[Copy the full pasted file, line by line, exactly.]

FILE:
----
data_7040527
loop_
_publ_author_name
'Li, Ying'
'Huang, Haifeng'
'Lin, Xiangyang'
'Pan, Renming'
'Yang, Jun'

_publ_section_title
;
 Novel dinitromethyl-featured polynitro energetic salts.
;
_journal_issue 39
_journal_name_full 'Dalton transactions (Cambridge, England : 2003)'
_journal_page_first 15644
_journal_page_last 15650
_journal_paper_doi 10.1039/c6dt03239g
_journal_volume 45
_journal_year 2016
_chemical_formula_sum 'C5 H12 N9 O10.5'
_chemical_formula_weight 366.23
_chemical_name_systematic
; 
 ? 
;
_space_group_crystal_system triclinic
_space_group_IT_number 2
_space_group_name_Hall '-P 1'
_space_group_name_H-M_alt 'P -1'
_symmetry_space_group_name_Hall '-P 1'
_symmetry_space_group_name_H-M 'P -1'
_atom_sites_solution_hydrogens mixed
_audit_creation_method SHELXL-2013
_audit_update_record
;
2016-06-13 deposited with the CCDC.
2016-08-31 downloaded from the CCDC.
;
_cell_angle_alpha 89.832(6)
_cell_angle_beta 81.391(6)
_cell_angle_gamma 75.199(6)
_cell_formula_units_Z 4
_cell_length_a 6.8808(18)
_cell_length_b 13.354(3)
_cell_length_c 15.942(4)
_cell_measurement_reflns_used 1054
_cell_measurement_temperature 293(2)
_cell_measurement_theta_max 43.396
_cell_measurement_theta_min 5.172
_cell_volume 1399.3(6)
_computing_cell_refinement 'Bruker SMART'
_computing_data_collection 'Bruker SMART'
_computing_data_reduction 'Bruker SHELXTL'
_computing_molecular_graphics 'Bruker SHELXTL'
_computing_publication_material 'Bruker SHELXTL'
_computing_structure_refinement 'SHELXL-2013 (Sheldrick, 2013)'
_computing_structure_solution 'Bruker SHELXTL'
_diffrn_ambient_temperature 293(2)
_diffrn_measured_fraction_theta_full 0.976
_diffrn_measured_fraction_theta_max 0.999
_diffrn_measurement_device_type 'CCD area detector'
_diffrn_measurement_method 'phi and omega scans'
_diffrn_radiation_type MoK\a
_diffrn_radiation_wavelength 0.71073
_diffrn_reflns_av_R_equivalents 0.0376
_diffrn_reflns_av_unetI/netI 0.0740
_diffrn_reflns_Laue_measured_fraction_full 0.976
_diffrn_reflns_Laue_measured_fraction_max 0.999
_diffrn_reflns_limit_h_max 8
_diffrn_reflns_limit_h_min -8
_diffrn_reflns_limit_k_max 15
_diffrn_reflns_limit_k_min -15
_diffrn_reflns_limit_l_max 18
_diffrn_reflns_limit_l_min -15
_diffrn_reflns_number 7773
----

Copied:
data_7040527
loop_
_publ_author_name
'Li, Ying'
'Huang, Haifeng'
'Lin, Xiangyang'
'Pan, Renming'
'Yang, Jun'

_publ_section_title
;
 Novel dinitromethyl-featured polynitro energetic salts.
;
_journal_issue 39
_journal_name_full 'Dalton transactions (Cambridge, England : 2003)'
_journal_page_first 15644
_journal_page_last 15650
_journal_paper_doi 10.1039/c6dt03239g
_journal_volume 45
_journal_year 2016
_chemical_formula_sum 'C5 H12 N9 O10.5'
_chemical_formula_weight 366.23
_chemical_name_systematic
; 
 ? 
;
_space_group_crystal_system triclinic
_space_group_IT_number 2
_space_group_name_Hall '-P 1'
_space_group_name_H-M_alt 'P -1'
_symmetry_space_group_name_Hall '-P 1'
_symmetry_space_group_name_H-M 'P -1'
_atom_sites_solution_hydrogens mixed
_audit_creation_method SHELXL-2013
_audit_update_record
;
2016-06-13 deposited with the CCDC.
2016-08-31 downloaded from the CCDC.
;
_cell_angle_alpha 89.832(6)
_cell_angle_beta 81.391(6)
_cell_angle_gamma 75.199(6)
_cell_formula_units_Z 4
_cell_length_a 6.8808(18)
_cell_length_b 13.354(3)
_cell_length_c 15.942(4)
_cell_measurement_reflns_used 1054
_cell_measurement_temperature 293(2)
_cell_measurement_theta_max 43.396
_cell_measurement_theta_min 5.172
_cell_volume 1399.3(6)
_computing_cell_refinement 'Bruker SMART'
_computing_data_collection 'Bruker SMART'
_computing_data_reduction 'Bruker SHELXTL'
_computing_molecular_graphics 'Bruker SHELXTL'
_computing_publication_material 'Bruker SHELXTL'
_computing_structure_refinement 'SHELXL-2013 (Sheldrick, 2013)'
_computing_structure_solution 'Bruker SHELXTL'
_diffrn_ambient_temperature 293(2)
_diffrn_measured_fraction_theta_full 0.976
_diffrn_measured_fraction_theta_max 0.999
_diffrn_measurement_device_type 'CCD area detector'
_diffrn_measurement_method 'phi and omega scans'
_diffrn_radiation_type MoK\a
_diffrn_radiation_wavelength 0.71073
_diffrn_reflns_av_R_equivalents 0.0376
_diffrn_reflns_av_unetI/netI 0.0740
_diffrn_reflns_Laue_measured_fraction_full 0.976
_diffrn_reflns_Laue_measured_fraction_max 0.999
_diffrn_reflns_limit_h_max 8
_diffrn_reflns_limit_h_min -8
_diffrn_reflns_limit_k_max 15
_diffrn_reflns_limit_k_min -15
_diffrn_reflns_limit_l_max 18
_diffrn_reflns_limit_l_min -15
_diffrn_reflns_number 7773